The Life, Death and Rebirth of Blockbuster

Written by on November 10, 2012 in Money - No comments | Print this page

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Blockbuster has been around in some form since 1985. Its story is one of early radical innovation leading to nearly complete dominance of the video rental industry, followed by decline and collapse along with the implosion of that industry under pressure from DVD-by-mail services like Netflix, video-on-demand, and internet streaming. Improbably, however, that is not the final chapter in Blockbuster’s history. Unlike other former industry stalwarts like Circuit City, Blockbuster’s story has not (yet) ended in liquidation.

Blockbuster’s Rise

Blockbuster began as a franchise of brick-and-mortar stores that rose to dominance by outmaneuvering its competition due to an ability to tailor each store’s appearance and holdings to the demographics of its location. As one early investor put it “it was like IBM and McDonald’s had opened a video store.”

By no means was Blockbuster the first company to try to bring video rental out of the red light district and into the light of day, but it was by far the most successful. It rode the crest of the burgeoning VCR rental market to industry dominance. It also scored another big win by securing the rights to rent video games in 1987 during the height of the Nintendo-fueled second wave of that industry’s history.

Blockbuster spent the late 80’s and most of the 90’s consolidating its position by gobbling up video rental chains all over the U.S. and Europe, including Major Video, Erol’s, Sound Warehouse, Music Plus, Ritz, and xtra vision. During this period Blockbuster itself was acquired, and then sold, by media giant Viacom.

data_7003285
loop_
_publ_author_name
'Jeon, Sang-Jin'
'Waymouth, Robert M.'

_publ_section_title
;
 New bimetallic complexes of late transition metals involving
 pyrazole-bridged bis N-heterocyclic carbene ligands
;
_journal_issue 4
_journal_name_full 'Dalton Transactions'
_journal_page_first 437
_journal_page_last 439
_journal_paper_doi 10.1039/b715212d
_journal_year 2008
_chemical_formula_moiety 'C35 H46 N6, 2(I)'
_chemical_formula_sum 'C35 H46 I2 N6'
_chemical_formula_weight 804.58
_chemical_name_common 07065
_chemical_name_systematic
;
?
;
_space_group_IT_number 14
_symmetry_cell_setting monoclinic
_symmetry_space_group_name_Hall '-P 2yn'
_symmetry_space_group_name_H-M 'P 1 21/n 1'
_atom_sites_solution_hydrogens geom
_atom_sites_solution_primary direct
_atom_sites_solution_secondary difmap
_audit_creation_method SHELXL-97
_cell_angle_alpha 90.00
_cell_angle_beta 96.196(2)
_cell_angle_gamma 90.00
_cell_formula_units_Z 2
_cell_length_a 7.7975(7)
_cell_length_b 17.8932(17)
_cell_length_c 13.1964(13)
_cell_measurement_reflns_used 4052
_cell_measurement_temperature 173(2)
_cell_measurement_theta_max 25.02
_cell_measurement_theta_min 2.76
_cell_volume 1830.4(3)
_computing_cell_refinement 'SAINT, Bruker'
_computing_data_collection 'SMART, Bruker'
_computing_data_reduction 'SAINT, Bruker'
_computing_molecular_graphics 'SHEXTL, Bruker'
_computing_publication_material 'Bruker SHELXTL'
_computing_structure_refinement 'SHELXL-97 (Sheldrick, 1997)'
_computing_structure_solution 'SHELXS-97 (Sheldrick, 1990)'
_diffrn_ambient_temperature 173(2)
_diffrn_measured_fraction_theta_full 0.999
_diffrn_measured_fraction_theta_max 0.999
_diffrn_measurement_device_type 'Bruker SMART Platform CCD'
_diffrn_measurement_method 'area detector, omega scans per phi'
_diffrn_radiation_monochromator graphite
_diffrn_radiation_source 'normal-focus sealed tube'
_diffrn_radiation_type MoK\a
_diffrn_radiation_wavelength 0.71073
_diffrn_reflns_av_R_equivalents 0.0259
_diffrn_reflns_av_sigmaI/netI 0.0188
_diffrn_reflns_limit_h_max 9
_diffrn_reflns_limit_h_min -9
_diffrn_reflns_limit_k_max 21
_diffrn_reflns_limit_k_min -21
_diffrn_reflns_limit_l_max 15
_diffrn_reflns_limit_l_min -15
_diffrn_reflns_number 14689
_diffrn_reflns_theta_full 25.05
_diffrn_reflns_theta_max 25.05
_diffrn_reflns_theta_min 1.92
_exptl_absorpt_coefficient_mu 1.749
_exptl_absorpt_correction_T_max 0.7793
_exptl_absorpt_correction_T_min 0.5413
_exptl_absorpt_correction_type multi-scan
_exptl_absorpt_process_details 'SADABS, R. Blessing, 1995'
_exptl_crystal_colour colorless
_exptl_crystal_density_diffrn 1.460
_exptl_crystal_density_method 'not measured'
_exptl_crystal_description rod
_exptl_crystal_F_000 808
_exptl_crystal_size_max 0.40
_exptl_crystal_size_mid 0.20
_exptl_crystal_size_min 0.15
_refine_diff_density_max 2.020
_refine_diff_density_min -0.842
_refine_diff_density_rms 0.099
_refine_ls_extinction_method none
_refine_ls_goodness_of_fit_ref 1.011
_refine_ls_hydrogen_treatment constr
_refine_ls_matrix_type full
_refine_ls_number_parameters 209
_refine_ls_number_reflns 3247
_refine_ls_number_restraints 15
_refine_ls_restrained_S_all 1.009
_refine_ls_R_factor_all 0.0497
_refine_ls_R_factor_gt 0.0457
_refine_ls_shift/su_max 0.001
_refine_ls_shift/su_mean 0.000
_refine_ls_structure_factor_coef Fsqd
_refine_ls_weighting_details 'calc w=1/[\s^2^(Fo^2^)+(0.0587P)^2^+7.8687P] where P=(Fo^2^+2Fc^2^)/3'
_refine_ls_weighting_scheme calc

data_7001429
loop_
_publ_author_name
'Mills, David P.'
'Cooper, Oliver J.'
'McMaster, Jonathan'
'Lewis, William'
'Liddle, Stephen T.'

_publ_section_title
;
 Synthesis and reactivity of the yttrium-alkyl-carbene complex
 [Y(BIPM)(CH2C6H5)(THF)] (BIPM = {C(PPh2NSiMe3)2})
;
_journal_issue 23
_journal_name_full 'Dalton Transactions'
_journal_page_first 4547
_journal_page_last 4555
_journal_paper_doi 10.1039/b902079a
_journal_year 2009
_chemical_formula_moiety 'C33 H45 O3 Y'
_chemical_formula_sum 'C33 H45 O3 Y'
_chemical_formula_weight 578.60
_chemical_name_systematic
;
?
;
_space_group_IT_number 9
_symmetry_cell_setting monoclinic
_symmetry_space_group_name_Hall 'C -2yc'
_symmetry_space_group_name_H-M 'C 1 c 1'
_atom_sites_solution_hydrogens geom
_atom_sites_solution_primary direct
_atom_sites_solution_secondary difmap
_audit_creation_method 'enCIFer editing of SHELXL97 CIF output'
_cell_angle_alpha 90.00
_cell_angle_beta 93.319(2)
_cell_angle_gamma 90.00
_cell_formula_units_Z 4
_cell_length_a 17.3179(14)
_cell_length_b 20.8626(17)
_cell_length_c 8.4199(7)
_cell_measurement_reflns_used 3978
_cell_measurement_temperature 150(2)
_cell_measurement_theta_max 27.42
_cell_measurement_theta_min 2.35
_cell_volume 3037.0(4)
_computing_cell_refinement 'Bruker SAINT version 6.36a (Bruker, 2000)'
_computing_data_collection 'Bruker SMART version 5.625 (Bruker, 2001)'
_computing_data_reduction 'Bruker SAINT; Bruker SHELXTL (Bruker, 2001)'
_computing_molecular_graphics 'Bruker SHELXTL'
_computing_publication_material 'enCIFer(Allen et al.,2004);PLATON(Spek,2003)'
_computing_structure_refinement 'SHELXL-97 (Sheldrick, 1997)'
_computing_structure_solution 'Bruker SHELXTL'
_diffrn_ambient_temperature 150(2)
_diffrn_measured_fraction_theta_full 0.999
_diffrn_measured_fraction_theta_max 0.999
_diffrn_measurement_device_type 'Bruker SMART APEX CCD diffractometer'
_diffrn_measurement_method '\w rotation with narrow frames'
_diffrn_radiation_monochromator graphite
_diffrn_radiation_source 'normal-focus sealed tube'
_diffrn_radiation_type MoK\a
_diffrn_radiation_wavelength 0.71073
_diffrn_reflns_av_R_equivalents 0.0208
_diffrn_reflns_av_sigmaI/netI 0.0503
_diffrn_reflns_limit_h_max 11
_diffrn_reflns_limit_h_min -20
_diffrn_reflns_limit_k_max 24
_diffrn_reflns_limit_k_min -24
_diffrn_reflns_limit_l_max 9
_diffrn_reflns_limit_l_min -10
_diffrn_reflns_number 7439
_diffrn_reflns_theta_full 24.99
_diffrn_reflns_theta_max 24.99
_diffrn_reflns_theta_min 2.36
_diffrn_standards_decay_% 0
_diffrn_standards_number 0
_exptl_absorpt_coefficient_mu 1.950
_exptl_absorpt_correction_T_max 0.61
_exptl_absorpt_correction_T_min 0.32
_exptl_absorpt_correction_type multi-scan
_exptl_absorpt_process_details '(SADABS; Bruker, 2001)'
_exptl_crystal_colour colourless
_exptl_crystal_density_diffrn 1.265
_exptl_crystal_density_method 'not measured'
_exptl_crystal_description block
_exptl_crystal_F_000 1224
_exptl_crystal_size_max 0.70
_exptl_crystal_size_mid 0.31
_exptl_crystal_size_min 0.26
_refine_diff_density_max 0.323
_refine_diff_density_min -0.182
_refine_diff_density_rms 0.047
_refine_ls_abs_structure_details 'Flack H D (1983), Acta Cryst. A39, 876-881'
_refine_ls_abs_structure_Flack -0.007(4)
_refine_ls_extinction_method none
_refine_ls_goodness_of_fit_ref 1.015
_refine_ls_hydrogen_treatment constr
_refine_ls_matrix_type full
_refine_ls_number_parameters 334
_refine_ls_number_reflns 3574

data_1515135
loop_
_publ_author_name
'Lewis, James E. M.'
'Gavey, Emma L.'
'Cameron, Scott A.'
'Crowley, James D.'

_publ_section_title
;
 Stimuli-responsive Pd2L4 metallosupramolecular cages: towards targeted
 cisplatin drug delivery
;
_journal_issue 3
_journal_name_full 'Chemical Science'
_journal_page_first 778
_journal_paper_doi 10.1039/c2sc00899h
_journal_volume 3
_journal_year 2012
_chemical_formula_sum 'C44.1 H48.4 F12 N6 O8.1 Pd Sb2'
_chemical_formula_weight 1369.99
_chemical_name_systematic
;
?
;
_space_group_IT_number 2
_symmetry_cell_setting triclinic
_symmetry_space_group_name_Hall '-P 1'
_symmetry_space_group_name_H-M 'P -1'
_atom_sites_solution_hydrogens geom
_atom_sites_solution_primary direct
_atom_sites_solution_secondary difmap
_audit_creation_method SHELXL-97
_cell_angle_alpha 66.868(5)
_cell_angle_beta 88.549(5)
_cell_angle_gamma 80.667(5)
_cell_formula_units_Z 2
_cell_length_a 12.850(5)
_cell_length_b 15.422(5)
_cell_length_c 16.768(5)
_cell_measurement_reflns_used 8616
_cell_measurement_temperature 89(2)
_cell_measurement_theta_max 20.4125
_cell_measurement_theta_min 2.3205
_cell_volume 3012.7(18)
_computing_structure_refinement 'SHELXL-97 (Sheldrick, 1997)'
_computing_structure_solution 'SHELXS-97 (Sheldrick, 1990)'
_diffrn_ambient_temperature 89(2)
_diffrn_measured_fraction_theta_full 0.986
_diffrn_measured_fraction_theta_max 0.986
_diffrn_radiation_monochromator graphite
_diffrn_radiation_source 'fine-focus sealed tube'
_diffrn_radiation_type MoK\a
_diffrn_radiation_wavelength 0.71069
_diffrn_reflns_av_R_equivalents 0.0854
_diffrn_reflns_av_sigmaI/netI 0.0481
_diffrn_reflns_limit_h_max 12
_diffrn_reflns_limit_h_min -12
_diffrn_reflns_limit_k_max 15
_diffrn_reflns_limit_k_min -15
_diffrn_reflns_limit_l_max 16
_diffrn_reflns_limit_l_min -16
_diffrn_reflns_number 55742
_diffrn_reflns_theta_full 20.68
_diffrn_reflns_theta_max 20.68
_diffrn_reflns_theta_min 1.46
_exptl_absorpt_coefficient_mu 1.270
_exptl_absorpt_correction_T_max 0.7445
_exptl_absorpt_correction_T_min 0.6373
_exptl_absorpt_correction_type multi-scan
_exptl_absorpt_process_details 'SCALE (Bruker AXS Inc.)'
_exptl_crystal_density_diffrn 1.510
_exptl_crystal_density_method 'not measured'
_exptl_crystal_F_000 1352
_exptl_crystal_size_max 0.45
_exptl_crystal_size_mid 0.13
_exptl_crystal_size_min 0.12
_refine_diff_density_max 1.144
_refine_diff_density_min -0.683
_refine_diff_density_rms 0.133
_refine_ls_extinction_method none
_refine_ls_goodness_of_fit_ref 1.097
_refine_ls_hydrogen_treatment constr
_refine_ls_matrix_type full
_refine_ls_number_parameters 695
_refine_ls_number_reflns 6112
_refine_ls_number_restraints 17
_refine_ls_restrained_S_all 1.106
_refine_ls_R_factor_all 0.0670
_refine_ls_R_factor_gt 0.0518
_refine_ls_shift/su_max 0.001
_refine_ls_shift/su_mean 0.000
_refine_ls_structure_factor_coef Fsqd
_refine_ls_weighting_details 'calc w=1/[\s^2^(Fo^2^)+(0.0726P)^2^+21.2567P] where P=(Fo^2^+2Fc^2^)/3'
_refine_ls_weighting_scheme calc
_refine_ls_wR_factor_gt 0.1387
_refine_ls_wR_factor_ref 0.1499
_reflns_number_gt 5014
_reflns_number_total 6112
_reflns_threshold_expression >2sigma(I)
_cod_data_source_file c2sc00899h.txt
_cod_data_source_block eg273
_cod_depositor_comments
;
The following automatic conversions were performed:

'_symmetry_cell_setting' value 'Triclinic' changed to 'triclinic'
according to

Netflix and the Online DVD Subscription Challenge

At the end of the 90’s, Blockbuster confronted the rival to its business model that would eventually bring it nearly into eclipse, Netflix. After starting as an online video rental business adhering to the traditional one-video-at-a-time-plus-late-fees model, Netflix switched to its famous subscription model in the fall of 1999 and its business quickly exploded. It was a classic internet success story that radically transformed the consumer video market. Until recently, Netflix even successfully managed the subsequent shift in the market that began in the second half of the 2000’s towards online streaming as the dominant way to deliver entertainment and movies.

Blockbuster launched a subscription service in an attempt to rival Netflix in August 2004, but it was not as successful. Netflix continued to dominate, and Blockbuster struggled. In spite of some success negotiating competitively favorable terms with film companies, such as earlier access to physical media than Netflix, eventually, in 2010, Blockbuster could no longer compete well enough to manage its obligations and was forced to file for Chapter 11 bankruptcy protection.